A carmaker sponsored China’s first successful rocket launch by a private rocket maker. In return, a model of one of its cars got to tour the earth 15 times in orbit.
A red sports utility vehicle (SUV) model from Oushang, a car brand under state-owned carmaker Changan, reached earth’s orbit on Thursday (July 25), according to a three-minute-long video the Beijing-based rocket maker Interstellar Glory Space Technology (also known as iSpace) shared with Quartz. iSpace last week became the country’s first private firm to successfully launch its Hyperbola-1 rocket into orbit after two others failed earlier, bringing iSpace one giant step closer to commercial applications such as satellite launches.
The firm said it’s planning to launch around five Hyperbola-1 rockets with updated technology next year, and hopes in 2021 to launch a reusable rocket, Hyperbola-2, a concept pioneered by Elon Musk’s Space X.
The firm’s 20-meter-tall (65 feet) rocket had its sponsor’s name on it, while Changan Oushan also chose the colors of the rocket, a spokesperson with iSpace told Quartz. It declined to disclose details on the cost of manufacturing and launching the rocket.
Changan Oushang is one of the two Chinese carmakers sponsoring private rocket launches this year, which so far both seem to be driven by publicity aims, rather than any clear technical gain. Changan Oushang earlier said its sponsorship is both a response to China’s 2014 call to businesses to help the country develop a commercial space industry, and also for “substantial technology transmission.” Changan Oushang also promised to give out 10 million yuan ($1.5 million) to customers if the launch succeeds.
In the wake of the launch, the carmaker has given out several million yuan in cash to people through lucky draws via local dealers, a marketing manager for the firm told Quartz. The final amount could end up being more than 10 million yuan. The carmaker hopes to eventually test the performance of its car technologies in space in extreme conditions, and has been receiving launch-related data from iSpace, said the manager. But he declined to specify which technologies or the sponsorship amount, citing “trade secrets.”
The Hyperbola-1 carried a total of seven payloads (some links in Chinese), including the SUV model, an empty bottle of Fujiu brand baijiu (grain liquor that is 40%-60% alcohol by volume) and two satellites. The bottle was empty because alcohol isn’t allowed in space, iSpace said, and has since burned up, along with the car, in a controlled re-entry.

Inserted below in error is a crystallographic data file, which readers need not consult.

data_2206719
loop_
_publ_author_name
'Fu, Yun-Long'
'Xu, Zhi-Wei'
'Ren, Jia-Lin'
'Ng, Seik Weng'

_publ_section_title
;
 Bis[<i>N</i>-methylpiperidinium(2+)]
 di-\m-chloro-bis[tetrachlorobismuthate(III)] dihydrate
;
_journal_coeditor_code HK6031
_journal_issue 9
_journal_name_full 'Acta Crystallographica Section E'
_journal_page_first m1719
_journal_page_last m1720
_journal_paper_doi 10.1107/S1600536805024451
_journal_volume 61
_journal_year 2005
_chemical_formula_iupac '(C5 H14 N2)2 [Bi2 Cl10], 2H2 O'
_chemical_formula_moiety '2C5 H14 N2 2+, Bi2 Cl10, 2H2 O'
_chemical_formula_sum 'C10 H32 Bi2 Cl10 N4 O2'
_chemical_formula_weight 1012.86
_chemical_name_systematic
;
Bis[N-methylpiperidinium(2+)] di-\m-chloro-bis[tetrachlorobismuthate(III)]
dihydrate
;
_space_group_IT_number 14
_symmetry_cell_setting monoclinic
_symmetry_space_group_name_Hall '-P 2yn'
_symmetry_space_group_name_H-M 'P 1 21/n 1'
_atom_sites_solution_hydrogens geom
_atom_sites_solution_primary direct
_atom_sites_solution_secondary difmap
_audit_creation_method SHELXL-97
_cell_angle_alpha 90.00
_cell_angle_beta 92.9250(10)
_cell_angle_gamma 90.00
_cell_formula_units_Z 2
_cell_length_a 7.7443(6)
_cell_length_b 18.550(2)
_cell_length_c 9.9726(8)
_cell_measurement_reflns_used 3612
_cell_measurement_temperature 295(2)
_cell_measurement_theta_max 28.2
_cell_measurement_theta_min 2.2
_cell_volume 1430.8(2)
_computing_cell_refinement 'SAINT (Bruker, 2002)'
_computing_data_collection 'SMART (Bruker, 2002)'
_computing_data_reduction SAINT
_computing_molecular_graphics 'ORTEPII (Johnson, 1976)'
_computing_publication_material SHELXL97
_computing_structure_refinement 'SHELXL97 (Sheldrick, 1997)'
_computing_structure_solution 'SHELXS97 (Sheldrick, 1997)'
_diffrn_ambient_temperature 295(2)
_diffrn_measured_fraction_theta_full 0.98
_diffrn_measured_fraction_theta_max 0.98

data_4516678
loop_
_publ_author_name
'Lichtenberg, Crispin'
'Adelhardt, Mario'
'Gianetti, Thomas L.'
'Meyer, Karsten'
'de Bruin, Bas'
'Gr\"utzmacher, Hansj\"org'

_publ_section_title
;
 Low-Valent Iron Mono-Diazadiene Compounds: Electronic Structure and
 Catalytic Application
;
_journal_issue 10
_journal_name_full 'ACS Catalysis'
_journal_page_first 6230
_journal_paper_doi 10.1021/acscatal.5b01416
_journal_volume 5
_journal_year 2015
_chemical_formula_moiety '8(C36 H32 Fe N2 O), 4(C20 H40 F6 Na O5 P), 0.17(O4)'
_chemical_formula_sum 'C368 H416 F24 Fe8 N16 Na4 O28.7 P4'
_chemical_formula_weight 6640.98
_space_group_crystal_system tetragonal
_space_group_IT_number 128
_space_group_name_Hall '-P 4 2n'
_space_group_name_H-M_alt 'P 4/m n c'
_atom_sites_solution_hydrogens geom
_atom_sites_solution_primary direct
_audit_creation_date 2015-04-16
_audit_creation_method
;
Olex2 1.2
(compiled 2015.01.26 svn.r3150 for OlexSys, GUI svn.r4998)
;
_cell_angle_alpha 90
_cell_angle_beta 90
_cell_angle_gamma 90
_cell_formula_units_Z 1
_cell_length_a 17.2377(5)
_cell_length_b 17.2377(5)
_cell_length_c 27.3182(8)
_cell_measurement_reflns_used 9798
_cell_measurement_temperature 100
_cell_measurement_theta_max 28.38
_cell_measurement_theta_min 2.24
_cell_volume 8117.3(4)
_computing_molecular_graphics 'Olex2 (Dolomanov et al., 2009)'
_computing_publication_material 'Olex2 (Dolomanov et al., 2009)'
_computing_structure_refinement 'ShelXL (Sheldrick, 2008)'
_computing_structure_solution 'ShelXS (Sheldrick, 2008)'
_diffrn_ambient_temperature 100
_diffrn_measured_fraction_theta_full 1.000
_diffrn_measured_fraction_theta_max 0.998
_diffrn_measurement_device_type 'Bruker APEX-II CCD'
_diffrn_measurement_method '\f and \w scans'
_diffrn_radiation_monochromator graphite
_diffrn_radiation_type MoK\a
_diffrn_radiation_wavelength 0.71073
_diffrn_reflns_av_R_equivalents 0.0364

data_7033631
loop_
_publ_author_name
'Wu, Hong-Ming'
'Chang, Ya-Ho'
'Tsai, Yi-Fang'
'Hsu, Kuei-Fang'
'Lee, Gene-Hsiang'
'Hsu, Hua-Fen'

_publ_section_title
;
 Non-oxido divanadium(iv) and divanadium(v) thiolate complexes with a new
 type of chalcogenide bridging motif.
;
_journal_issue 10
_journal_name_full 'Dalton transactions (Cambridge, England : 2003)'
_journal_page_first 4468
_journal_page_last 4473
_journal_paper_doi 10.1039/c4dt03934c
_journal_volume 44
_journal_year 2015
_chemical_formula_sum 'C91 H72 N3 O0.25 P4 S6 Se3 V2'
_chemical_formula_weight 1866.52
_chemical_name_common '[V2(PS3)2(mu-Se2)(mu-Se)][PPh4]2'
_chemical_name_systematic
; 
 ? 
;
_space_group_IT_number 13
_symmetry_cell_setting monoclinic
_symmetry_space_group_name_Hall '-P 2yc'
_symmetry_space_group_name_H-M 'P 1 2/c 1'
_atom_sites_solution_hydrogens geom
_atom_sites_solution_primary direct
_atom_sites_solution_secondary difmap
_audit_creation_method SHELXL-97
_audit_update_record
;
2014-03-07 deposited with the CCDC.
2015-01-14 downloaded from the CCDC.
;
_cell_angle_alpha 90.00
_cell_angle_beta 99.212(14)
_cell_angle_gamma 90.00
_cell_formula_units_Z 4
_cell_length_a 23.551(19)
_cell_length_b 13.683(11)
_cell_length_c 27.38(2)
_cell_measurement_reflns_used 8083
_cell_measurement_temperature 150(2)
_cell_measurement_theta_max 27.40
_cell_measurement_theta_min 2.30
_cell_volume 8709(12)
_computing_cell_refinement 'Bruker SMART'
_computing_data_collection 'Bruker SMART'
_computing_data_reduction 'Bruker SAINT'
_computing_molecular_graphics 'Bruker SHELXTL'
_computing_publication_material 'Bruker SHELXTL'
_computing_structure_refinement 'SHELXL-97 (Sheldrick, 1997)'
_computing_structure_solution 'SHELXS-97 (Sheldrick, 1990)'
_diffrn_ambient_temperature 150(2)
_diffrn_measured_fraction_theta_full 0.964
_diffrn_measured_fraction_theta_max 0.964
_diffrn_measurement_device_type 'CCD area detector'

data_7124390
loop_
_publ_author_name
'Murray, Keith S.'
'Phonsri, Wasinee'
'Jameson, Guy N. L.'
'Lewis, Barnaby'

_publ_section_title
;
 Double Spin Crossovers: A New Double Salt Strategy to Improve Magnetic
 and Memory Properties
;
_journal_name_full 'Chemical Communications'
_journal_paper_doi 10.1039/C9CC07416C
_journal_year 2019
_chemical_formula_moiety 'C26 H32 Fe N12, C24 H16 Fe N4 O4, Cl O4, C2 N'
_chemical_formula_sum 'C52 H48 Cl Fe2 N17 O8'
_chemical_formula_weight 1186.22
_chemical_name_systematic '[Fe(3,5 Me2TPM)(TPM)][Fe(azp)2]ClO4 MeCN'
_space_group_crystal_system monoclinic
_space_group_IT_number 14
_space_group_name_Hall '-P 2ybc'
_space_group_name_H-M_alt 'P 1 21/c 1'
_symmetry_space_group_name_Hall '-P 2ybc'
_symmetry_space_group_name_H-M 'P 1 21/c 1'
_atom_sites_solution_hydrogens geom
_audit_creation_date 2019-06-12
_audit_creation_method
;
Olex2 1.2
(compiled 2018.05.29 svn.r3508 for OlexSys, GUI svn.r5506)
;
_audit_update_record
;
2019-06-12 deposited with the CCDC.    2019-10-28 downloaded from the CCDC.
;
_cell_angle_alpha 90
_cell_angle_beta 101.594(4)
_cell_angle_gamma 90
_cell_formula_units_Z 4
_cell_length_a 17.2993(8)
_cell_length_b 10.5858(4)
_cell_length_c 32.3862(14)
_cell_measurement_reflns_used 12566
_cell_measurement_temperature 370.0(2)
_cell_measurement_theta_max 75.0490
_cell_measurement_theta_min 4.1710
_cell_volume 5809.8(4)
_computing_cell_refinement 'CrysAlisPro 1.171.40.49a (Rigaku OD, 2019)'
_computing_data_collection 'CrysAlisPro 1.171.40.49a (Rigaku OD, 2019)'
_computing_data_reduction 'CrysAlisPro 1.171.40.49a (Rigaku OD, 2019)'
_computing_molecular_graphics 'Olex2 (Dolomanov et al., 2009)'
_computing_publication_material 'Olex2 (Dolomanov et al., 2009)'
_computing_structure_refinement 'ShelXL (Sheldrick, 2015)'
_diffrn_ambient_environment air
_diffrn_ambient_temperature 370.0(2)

The two satellites, one for Beijing Institute of Technology and other for a subsidiary making satellites under state-owned China Aerospace Science and Industry Corporation, will stay in orbit, while the three other payloads will undergo experiments before reentering the atmosphere in a controlled reentry. It’s unclear what the three other payloads were—iSpace said one was from satellite operator ADASpace, and other from Xigua City, a Hangzhou-based education institute.
iSpace’s successful launch was a timely reassurance to China’s private space industry after LandSpace and OneSpace failed to launch a rocket respectively in October and March. They are the first three among multiple startups attempting to enter the launch market for small commercial satellites.
In February last year, a rocket carried an actual car into space. SpaceX’s Falcon Heavy rocket’s maiden flight carried a cherry-red electric Tesla Roadster, with a mannequin passenger, and set it in orbit around the Sun, a demonstration to potential clients of its payload transport capabilities. Both the Falcon Heavy and the earlier generation Falcon 9 are much bigger than the Hyperbola-1.
Update, July 31: This piece has been updated with comments from Changan Oushang.